Researchers working off the Shimokita Peninsula in Japan have discovered living microbes buried 8,000 feet below the seabed, a new record. And because they resemble those found in forest soils, these organisms likely survived for tens of millions of years after being buried under the seabed. »
A genetic analysis of ancient and modern humans suggests that the ancestors of Native Americans entered the North American continent from Siberia some 23,000 years ago—and that they did so in a single wave.
Like our brains, the human penis hasn’t evolved in tens of thousands of years — and that’s a real shame. Our favorite male body part is capable of so much more. In consideration of pending advances in science and technology, here’s what to expect with penis 2.0.
An international team of researchers has used a virus to correct genetic defects and partially restore hearing in deaf mice. It’s an important proof-of-concept that could eventually lead to therapies in humans. »
“I’m old” is the common refrain for why we get worse at athletics as we age. But here’s what’s really happening in the body through the years to make world-class performance less possible. »
By editing a single gene, researchers from South Korea and China have engineered pigs that produce about twice the amount of muscle as normal pigs. The goal is to produce leaner meat and at higher yields, but early results show it could be a long time before this jacked-up pork appears on your dinner plate. »
The critically endangered smalltooth sawfish was recently found to be capable of asexual reproduction. It’s an exciting discovery for many reasons, but breathless claims by the media that sawfish could save their species from extinction by resorting to virgin births are wrong, wrong, wrong. Let’s explore why. »
Breeding giant pandas in captivity is a challenge, and artificial insemination can make conception less of a crapshoot. But it’s easy for a few successful parents to overwhelm the breeding pool. Check out this infographic at the Washington Post that shows how geneticists pick the ideal partners for their pandas. »
This season, Orphan Black introduced a line of genetically male clones to its tale, and with them came a scary new twist in the Orphan Black biology. How scientifically realistic is this weird new development? Well, something like it does happen in the real world — but only with fruit flies, not humans. »
For years, biologists have sought to understand how the genes of planarians, a group of free-living flatworms, direct growth in specific body parts. An artificial intelligence tasked with the problem appears to have cracked the code, a breakthrough that demonstrates the incredible potential for “robot science.” »
In the wake of news that scientists in China modified the DNA of human embryos, a number of scientists and bioethicists have called for a global moratorium on experiments that could alter the human germline. The White House has come out in support of such a ban — for now. »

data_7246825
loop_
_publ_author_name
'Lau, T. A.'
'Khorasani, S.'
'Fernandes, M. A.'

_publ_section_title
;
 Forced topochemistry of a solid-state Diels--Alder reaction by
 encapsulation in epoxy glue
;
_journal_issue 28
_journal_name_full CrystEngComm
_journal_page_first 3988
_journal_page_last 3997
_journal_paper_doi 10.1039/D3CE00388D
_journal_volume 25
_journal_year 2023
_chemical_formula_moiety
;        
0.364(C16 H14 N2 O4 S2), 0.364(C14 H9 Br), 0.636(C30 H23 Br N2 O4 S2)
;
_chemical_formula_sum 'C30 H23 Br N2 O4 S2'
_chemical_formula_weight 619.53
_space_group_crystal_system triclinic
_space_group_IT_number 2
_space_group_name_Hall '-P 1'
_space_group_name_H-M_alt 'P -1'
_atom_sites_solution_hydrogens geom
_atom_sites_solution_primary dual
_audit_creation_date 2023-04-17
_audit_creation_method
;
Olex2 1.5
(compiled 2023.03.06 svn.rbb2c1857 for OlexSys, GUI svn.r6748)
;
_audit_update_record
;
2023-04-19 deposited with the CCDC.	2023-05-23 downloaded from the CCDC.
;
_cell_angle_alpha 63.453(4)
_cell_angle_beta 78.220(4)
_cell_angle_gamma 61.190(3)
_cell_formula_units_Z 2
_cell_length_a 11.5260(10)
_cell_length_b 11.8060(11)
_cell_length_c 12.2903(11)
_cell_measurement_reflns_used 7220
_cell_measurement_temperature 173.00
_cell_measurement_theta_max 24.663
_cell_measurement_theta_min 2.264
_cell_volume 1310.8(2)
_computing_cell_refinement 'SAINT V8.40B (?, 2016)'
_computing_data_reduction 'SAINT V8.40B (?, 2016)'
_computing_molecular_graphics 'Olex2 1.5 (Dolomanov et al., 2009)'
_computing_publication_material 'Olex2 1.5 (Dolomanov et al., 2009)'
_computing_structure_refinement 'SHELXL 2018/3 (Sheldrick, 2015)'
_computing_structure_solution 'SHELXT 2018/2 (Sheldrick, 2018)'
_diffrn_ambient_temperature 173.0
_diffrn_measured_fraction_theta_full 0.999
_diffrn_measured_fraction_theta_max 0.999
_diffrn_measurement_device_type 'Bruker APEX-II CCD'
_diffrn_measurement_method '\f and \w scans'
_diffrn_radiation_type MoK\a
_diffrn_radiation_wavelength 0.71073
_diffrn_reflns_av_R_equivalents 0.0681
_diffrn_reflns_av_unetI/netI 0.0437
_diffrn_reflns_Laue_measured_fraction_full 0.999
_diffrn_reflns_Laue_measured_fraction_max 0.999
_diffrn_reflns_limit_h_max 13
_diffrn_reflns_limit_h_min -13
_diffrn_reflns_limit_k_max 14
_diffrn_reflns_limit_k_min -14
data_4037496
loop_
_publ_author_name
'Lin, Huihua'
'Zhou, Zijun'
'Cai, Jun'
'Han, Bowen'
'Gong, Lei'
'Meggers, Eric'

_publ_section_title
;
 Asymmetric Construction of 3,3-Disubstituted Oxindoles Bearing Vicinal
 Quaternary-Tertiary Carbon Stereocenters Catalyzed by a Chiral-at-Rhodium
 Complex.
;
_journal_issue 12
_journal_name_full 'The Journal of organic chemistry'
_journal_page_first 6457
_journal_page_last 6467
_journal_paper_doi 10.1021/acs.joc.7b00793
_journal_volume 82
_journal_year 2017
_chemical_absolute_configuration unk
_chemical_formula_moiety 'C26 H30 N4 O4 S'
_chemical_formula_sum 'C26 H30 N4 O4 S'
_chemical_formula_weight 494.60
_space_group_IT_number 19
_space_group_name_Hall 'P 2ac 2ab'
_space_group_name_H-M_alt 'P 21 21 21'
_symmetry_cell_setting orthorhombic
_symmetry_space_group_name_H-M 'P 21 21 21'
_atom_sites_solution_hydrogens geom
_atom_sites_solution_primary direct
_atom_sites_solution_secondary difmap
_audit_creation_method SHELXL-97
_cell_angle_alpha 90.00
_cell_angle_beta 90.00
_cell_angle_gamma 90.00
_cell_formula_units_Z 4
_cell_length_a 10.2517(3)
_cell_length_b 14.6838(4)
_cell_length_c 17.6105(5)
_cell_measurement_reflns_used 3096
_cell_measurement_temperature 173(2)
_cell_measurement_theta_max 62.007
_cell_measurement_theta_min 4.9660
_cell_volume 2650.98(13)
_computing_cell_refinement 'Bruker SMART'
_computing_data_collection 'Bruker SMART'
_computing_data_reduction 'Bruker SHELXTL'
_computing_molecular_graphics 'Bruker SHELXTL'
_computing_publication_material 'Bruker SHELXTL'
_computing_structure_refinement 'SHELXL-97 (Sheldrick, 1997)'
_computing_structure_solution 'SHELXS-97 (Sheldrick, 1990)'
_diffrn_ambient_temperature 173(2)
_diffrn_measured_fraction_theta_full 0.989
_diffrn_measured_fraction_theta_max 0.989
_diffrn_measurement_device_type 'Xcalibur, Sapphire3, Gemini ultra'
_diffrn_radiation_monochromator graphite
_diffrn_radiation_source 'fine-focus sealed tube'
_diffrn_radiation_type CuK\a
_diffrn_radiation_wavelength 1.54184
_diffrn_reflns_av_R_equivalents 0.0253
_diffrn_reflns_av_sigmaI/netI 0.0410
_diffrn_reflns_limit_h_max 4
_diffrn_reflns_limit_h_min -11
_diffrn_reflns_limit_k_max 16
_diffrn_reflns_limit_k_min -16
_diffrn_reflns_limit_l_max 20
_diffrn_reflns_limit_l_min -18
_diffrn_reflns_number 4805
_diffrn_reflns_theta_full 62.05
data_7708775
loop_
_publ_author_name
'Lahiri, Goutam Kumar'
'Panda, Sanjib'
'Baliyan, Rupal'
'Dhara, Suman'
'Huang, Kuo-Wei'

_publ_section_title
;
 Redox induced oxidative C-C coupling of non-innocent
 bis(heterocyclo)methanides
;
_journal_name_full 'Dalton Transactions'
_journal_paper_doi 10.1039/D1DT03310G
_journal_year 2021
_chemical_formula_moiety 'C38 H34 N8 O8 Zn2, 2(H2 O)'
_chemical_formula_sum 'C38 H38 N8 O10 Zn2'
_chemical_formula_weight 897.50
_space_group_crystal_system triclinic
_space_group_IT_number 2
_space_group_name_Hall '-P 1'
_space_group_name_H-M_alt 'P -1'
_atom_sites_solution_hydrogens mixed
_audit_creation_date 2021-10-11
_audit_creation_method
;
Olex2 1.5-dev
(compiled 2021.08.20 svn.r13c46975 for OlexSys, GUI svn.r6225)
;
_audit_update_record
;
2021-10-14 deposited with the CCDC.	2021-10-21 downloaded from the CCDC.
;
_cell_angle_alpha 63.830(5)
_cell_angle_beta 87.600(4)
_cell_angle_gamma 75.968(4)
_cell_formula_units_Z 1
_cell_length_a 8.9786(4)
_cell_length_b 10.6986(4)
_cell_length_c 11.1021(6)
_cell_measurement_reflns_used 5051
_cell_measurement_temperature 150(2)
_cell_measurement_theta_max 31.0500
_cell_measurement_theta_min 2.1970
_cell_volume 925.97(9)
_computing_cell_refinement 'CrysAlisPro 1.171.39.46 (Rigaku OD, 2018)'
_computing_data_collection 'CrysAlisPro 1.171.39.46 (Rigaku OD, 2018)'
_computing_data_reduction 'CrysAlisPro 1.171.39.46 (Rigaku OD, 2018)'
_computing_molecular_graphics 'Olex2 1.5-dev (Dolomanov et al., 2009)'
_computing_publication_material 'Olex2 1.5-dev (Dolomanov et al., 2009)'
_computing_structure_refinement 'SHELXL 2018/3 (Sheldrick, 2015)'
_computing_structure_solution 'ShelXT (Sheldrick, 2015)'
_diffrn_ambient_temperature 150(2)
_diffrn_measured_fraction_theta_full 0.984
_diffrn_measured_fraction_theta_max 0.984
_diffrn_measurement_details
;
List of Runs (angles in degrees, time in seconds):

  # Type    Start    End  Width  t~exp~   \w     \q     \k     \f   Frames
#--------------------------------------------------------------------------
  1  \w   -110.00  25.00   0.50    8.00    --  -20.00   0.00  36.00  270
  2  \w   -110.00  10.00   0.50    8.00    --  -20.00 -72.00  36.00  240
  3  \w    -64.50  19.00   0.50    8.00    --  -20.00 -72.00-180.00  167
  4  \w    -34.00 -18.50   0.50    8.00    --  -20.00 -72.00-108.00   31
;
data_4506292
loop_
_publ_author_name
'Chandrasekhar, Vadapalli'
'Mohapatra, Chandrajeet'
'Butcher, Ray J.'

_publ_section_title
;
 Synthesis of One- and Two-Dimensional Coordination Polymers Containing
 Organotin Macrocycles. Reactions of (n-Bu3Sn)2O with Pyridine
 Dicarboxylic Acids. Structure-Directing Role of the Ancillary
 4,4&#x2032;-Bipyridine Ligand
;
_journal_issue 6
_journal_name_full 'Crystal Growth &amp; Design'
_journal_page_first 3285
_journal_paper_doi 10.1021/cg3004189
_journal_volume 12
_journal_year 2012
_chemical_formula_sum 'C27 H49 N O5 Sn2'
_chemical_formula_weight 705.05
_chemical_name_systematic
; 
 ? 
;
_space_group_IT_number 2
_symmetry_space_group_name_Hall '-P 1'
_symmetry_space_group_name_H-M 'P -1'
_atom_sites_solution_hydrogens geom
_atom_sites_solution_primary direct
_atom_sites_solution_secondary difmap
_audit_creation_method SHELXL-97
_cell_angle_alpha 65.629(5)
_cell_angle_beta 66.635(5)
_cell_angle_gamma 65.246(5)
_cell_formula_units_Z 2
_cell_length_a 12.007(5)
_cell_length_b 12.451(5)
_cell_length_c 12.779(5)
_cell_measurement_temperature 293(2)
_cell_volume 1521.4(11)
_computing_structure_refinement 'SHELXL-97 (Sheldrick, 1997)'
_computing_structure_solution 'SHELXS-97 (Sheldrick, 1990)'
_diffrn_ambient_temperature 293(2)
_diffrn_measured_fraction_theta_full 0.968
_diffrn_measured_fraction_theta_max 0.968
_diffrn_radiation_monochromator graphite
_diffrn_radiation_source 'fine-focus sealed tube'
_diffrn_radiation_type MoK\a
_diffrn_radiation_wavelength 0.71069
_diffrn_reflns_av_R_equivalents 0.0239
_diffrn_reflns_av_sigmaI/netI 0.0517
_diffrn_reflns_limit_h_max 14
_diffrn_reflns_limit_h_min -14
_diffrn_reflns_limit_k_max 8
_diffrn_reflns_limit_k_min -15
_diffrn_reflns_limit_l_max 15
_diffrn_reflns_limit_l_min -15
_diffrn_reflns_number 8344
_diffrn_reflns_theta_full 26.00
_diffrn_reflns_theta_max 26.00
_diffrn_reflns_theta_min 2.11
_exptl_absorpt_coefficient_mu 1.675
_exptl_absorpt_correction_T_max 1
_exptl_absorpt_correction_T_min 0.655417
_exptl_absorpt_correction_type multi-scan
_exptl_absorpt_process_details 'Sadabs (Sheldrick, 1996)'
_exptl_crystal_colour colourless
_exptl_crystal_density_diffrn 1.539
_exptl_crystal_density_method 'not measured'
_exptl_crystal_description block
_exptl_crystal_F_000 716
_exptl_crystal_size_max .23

Europe has surprisingly little genetic variety. Learning how and when the modern gene-pool came together has been a long journey. But thanks to new technological advances a picture is slowly coming together of repeated colonization by peoples from the east with more efficient lifestyles. »
A team of geneticists is ready to unlock the secrets behind Internet celebrity cat Lil Bub’s unique appearance.
An international team of scientists have isolated a gene within the Aedes aegypti mosquito that partially transforms females into males. Since only females spread diseases by feasting on human blood, the discovery could lead to powerful population control strategies.
The Y chromosome, a chunk of genetic code that is unique to male mammals, isn’t just physically smaller than the X. It also contains far fewer genes. The X has more than 1000 genes, while the Y has fewer than 200 —and most of them don’t even work. Why do men have this odd, stunted chromosome in their genomes? »
After weeks of speculation, it can finally be confirmed that geneticists in China have modified the DNA of human embryos. It’s a watershed moment in biotech history, but the experiment may ultimately serve as a major setback in the effort to responsibly develop beneficial interventions involving the human germline.
The oldest samples of Neanderthal DNA have been extracted from remains embedded in a cave in southern Italy, confirming that the so-called Altamura Man was a Neanderthal who lived around 150,000 years ago. »
Rumors are circulating that geneticists have modified the DNA of a human embryo. If true, it could allow scientists to hack the human germ line, resulting in heritable genome modifications. Critics warn it could lead to unforeseen consequences, while advocates say it's the next step in medical evolution. »